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Lars And The Real Girl

Lars And The Real Girl

Ryan Gosling

Total Film

April 2008

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In comedy-drama Lars And The Real Girl, Ryan Gosling dates a silicone sex doll. It’s the most human relationship you’ll see on screen this year...

After playing a borderline asshole in Fracture and a borderline drug casualty in Half Nelson last year, Ryan Gosling strikes out in 2008 with the most borderline character he’s ever played: Lars Lindstrom, a socially dysfunctional husk of a man suffering from a personality disorder, who falls in love with a sex doll he orders off the internet. And, believe it or not, this charming, poignant indie contains not a single filthy frame in its reels.

“I totally related to Lars,” says Gosling, without a hint of a smirk. “All of the things he struggles with are things I struggle with. They just manifest themselves in a less self-loathing way.” In Lars’ distorted mind, Bianca the sex doll is a shy, Brazilian-Danish wheelchair-bound missionary and he’s involved in a chaste romance with her. “She’s so beautiful,” says the 27-year-old actor. “Heavy but also very soft. And she has the cutest little freckles.” In fact, Gosling was so infatuated with his plastic co-star, he took her home at night to his mother’s house (the film was shot outside Toronto, near where Gosling grew up). “The movie depended on our relationship so I felt a real bond with her in that. When they said, ‘Action,’ it was just her, so I grew to depend on her. I grew a real connection.”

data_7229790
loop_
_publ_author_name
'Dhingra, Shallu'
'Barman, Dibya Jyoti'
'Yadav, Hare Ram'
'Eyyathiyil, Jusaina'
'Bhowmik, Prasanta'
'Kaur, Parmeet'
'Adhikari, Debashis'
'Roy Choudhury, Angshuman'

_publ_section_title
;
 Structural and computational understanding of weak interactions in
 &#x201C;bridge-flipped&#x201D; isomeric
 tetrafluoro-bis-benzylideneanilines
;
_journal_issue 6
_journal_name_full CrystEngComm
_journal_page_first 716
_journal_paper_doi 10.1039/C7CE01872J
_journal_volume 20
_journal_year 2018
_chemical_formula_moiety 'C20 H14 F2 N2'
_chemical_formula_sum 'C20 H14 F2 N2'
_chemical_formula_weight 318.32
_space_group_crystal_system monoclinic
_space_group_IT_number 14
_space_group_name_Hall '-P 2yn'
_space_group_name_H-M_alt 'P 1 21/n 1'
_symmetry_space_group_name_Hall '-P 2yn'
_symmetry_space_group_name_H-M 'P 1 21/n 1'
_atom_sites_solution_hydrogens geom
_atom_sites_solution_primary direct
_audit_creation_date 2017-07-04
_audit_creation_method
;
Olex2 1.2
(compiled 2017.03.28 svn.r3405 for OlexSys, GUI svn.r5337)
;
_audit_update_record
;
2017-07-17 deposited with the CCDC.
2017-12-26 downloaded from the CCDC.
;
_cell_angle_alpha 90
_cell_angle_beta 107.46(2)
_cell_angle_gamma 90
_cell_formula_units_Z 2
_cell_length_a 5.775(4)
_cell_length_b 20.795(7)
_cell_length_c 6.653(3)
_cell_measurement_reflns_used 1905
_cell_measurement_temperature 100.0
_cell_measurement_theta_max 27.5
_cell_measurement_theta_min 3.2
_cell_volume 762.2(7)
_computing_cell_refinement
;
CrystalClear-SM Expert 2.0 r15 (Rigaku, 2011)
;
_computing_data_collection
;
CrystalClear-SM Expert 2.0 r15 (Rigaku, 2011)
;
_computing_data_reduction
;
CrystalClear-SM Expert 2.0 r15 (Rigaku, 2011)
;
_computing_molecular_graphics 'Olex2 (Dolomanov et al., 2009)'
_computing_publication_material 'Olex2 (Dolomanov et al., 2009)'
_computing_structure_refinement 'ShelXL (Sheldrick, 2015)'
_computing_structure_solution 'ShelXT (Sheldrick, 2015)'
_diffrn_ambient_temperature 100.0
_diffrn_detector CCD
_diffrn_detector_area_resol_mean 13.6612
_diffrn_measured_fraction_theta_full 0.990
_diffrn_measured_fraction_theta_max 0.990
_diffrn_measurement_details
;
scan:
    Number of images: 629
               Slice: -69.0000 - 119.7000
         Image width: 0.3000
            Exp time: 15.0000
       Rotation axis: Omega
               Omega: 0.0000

The film is set in a Capra-esque hamlet where Gosling’s misfit lives with sympathy-challenged brother Paul Schneider and soft-hearted, pregnant sister-in-law Emily Mortimer. He’s treated by townsfolk like the child who still believes in Santa Claus rather than a man who needs immediate sectioning. If it sounds cutesy, it is. But the way Gosling and director Craig Gillespie walk the highwire between crafty yuks and genuine emotion is what turns Lars into an insightful tale of intimacy and acceptance rather than a Farrellys-style freak show.

“I would always quote Sidney Lumet from Dog Day Afternoon,” says Gillespie. “You know the scene where Al Pacino’s talking on the phone to Chris Sarandon, who’s a transvestite that wants a sex change operation? Chris is standing in the barbershop surrounded by a bunch of New York cops… I remember Sidney Lumet saying, ‘If anybody laughs during this scene, the movie’s over.’ We have about 10 of those moments.”

Screenwriter Nancy Oliver hatched the idea for her unconventional romance when she stumbled across, the website of a Californian company that sells life-size artificial females. Her script was snatched up by one of the Coen brothers’ producers, John Cameron, who recruited Aussie-born commercials director Gillespie. Then… nothing. The duo spent years trying to get Lars off the ground. It wasn’t until Gillespie landed his debut directing gig on Billy Bob Thornton flop Mr Woodcock (“I was too controlling; I set out to be much more collaborative on Lars…”) that things finally snowballed, with Lars set up three weeks after Woodcock wrapped and Gosling signing on as soon as he read Oliver’s script.

Some directors would have found the opportunities to indulge in smutty kink too tempting. But Gillespie and Gosling treated the film like they were making a Disney romcom, the garage-dwelling introvert wooing his inanimate wallflower with the respectful zeal of a devout Mormon. “We always went for the truth and sincerity of what he was going through, even if it made you feel like you’re out on a limb,” says Gillespie.